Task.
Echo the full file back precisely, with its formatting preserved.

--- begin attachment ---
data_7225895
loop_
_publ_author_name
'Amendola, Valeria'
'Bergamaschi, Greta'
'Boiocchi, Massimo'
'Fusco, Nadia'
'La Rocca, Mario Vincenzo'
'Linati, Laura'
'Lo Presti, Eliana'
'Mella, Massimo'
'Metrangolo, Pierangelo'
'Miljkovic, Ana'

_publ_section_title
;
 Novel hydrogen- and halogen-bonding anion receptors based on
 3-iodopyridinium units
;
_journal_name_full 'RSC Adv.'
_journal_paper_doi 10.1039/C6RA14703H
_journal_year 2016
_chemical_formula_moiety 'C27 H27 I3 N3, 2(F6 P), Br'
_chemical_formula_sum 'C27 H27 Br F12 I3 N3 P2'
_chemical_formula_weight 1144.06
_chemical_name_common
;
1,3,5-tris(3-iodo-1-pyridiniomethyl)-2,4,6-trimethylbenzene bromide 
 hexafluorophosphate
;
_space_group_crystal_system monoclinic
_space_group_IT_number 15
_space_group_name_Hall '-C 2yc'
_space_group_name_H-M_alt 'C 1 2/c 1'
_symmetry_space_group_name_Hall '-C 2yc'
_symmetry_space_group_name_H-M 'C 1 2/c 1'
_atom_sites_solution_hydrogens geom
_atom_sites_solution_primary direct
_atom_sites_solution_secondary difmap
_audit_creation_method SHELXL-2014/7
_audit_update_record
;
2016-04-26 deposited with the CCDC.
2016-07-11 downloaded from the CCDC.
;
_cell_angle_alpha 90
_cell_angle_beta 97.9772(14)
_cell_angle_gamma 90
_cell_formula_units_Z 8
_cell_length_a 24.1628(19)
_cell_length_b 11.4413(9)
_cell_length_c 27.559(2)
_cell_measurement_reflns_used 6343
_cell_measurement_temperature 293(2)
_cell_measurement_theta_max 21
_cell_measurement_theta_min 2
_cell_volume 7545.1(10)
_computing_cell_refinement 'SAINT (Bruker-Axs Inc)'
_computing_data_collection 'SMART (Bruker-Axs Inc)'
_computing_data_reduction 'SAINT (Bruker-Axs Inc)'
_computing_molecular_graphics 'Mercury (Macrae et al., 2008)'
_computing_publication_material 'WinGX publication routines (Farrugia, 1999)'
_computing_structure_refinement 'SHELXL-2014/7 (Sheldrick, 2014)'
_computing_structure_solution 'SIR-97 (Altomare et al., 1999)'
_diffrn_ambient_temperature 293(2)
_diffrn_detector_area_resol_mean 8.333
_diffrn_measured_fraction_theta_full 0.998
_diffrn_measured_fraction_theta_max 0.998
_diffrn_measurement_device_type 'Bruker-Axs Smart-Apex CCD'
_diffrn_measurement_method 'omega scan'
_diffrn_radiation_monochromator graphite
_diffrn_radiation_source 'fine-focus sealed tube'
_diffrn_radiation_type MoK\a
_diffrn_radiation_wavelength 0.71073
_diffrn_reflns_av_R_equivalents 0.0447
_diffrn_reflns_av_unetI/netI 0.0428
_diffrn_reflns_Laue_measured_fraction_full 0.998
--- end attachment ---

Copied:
data_7225895
loop_
_publ_author_name
'Amendola, Valeria'
'Bergamaschi, Greta'
'Boiocchi, Massimo'
'Fusco, Nadia'
'La Rocca, Mario Vincenzo'
'Linati, Laura'
'Lo Presti, Eliana'
'Mella, Massimo'
'Metrangolo, Pierangelo'
'Miljkovic, Ana'

_publ_section_title
;
 Novel hydrogen- and halogen-bonding anion receptors based on
 3-iodopyridinium units
;
_journal_name_full 'RSC Adv.'
_journal_paper_doi 10.1039/C6RA14703H
_journal_year 2016
_chemical_formula_moiety 'C27 H27 I3 N3, 2(F6 P), Br'
_chemical_formula_sum 'C27 H27 Br F12 I3 N3 P2'
_chemical_formula_weight 1144.06
_chemical_name_common
;
1,3,5-tris(3-iodo-1-pyridiniomethyl)-2,4,6-trimethylbenzene bromide 
 hexafluorophosphate
;
_space_group_crystal_system monoclinic
_space_group_IT_number 15
_space_group_name_Hall '-C 2yc'
_space_group_name_H-M_alt 'C 1 2/c 1'
_symmetry_space_group_name_Hall '-C 2yc'
_symmetry_space_group_name_H-M 'C 1 2/c 1'
_atom_sites_solution_hydrogens geom
_atom_sites_solution_primary direct
_atom_sites_solution_secondary difmap
_audit_creation_method SHELXL-2014/7
_audit_update_record
;
2016-04-26 deposited with the CCDC.
2016-07-11 downloaded from the CCDC.
;
_cell_angle_alpha 90
_cell_angle_beta 97.9772(14)
_cell_angle_gamma 90
_cell_formula_units_Z 8
_cell_length_a 24.1628(19)
_cell_length_b 11.4413(9)
_cell_length_c 27.559(2)
_cell_measurement_reflns_used 6343
_cell_measurement_temperature 293(2)
_cell_measurement_theta_max 21
_cell_measurement_theta_min 2
_cell_volume 7545.1(10)
_computing_cell_refinement 'SAINT (Bruker-Axs Inc)'
_computing_data_collection 'SMART (Bruker-Axs Inc)'
_computing_data_reduction 'SAINT (Bruker-Axs Inc)'
_computing_molecular_graphics 'Mercury (Macrae et al., 2008)'
_computing_publication_material 'WinGX publication routines (Farrugia, 1999)'
_computing_structure_refinement 'SHELXL-2014/7 (Sheldrick, 2014)'
_computing_structure_solution 'SIR-97 (Altomare et al., 1999)'
_diffrn_ambient_temperature 293(2)
_diffrn_detector_area_resol_mean 8.333
_diffrn_measured_fraction_theta_full 0.998
_diffrn_measured_fraction_theta_max 0.998
_diffrn_measurement_device_type 'Bruker-Axs Smart-Apex CCD'
_diffrn_measurement_method 'omega scan'
_diffrn_radiation_monochromator graphite
_diffrn_radiation_source 'fine-focus sealed tube'
_diffrn_radiation_type MoK\a
_diffrn_radiation_wavelength 0.71073
_diffrn_reflns_av_R_equivalents 0.0447
_diffrn_reflns_av_unetI/netI 0.0428
_diffrn_reflns_Laue_measured_fraction_full 0.998